Indigenous communities leaders said Pallisco is cutting down most of the medicinal trees of the Bakas of Bidjoumam. Industrial logging has brought the Bakas into an unusual lifestyle, affected by the impact of felling trees in their ancestral lands which is rich in biological diversity.

A group of the Baka at Bidjoumam. Picture by Francis Annagu

Julienne finds it hard when her children are sick, there are very few medicinal leaves in the forests. When the disease persists, she takes her kids to the clinic, which is about 4 kilometers.

They were used to herbal treatment for diseases as their ancestors who used this traditional medicine to keep them alive in the forests. But, “herbs are very rare today,” adds Daniel.

They also denounce the huge number of deaths in indigenous Baka community, due to the consumption of alcohol. More than four decades ago, their forest contained a soft traditional tobacco called “Ndako”, only consumed by older men. Living now out of the forest due to Pallisco large-scale logging activities, many men including those under the age of 15 are exposed to alcohol and cigarettes.

In 2019, between Abong-Mbang and Mindourou, over 30 Baka men lost their lives as a result of their alcohol consumption, Emini revealed. This has had serious implications for the Baka community.

The forced displacement affected the social behaviour of traditional Baka men in such a way that the family suffers.

“Some of them become nearly irresponsible, they prefer to work for a wage or sell plantains and spend money on alcohol,” says Adolf Itoe Njume, Ecoguard officer with the Ministry of Forestry and Wildlife (MINFOF), Mindourou outpost, who monitored the situation.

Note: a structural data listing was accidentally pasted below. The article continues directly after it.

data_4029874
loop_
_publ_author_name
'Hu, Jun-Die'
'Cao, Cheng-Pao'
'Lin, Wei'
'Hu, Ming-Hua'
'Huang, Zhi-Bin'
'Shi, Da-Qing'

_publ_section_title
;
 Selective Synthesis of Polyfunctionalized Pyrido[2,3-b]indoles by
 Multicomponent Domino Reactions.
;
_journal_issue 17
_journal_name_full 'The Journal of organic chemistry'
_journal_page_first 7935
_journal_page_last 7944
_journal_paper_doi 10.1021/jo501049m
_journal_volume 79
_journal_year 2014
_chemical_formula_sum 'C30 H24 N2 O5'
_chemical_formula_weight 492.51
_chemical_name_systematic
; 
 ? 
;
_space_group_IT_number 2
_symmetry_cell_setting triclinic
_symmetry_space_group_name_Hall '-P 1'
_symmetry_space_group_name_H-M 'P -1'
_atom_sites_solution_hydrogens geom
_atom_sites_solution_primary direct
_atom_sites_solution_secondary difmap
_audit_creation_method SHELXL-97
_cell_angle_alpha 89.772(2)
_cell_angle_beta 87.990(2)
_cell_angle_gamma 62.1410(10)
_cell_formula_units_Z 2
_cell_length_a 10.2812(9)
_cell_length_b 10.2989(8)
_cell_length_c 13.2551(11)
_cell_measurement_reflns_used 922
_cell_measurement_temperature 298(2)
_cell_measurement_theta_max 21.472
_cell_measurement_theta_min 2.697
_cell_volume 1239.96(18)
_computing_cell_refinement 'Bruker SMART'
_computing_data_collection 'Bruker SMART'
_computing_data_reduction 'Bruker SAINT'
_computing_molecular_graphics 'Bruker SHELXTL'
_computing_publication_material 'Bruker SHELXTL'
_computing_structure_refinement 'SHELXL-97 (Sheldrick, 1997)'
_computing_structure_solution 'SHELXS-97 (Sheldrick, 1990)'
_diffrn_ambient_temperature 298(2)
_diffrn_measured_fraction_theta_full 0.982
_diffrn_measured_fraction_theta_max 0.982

Land conflicts

Because of Pallisco’s restrictions on access to forests, land conflicts between the Bakas and the Bantu are escalating. The increasing pressure from the Bantu to control land and rights of use is now a source of exploitation in many ways. For the Baka of Bidjoumam, this was not the case before the arrival of the lumberjack in 1972.

Traditional Baka house; Picture by Francis Annagu

Naye Michel, a young farmer in the Baka community of Kenjo, married to Akamba from Bidjoumam, said this: “We have no water in Kenjo, and the logging company promised us a clinic, but nothing has been done so far.”

The young man, Naye, who visited Bidjoumam with his wife, says that the Bantus who live near them in Kenjo still have problems with them because they [the Bantu] consider themselves to be a superior tribe and the first owners of the land.

“They pay us less when we work on their farms,” admitted Naye. The Bantus say it’s not Baka territory. Today, the Bantu and Bakas still live that way, without resolving the land dispute.

Okani continues to engage with logging companies to ensure that their policies reflect the rights of Baka communities. However, one can see along the road, in some Baka hamlets, there are schools, but this is not enough; there should also be some sort of compensation for the Bakas. Emini also recounts that because the Baka do not own the land they are now occupying; the Bantu are exploiting them on their farms and denying them access to arable land to cultivate crops.

“The Cameroonian government is trying to identify the grouped hamlets of Baka, so that they can be organized under a unified chiefdom,” says Adolf. Okani has been discussing this with the government to ensure that soon there will be a chiefdom for the Bakas. It will protect the Bakas and drive development projects into their communities.

Cameroon voted in support of the UN Declaration on the Rights of Indigenous Peoples in 2007, but has yet to ratify the International Labour Organisation (ILO) Convention 169 which includes, among others, the recognition of the right of Aboriginal peoples to land.


Editor’s note: This investigation was produced with support from the Congo basin Rainforest Journalism Fund in partnership with the Pulitzer Center.

Leave a Reply

Your email address will not be published. Required fields are marked *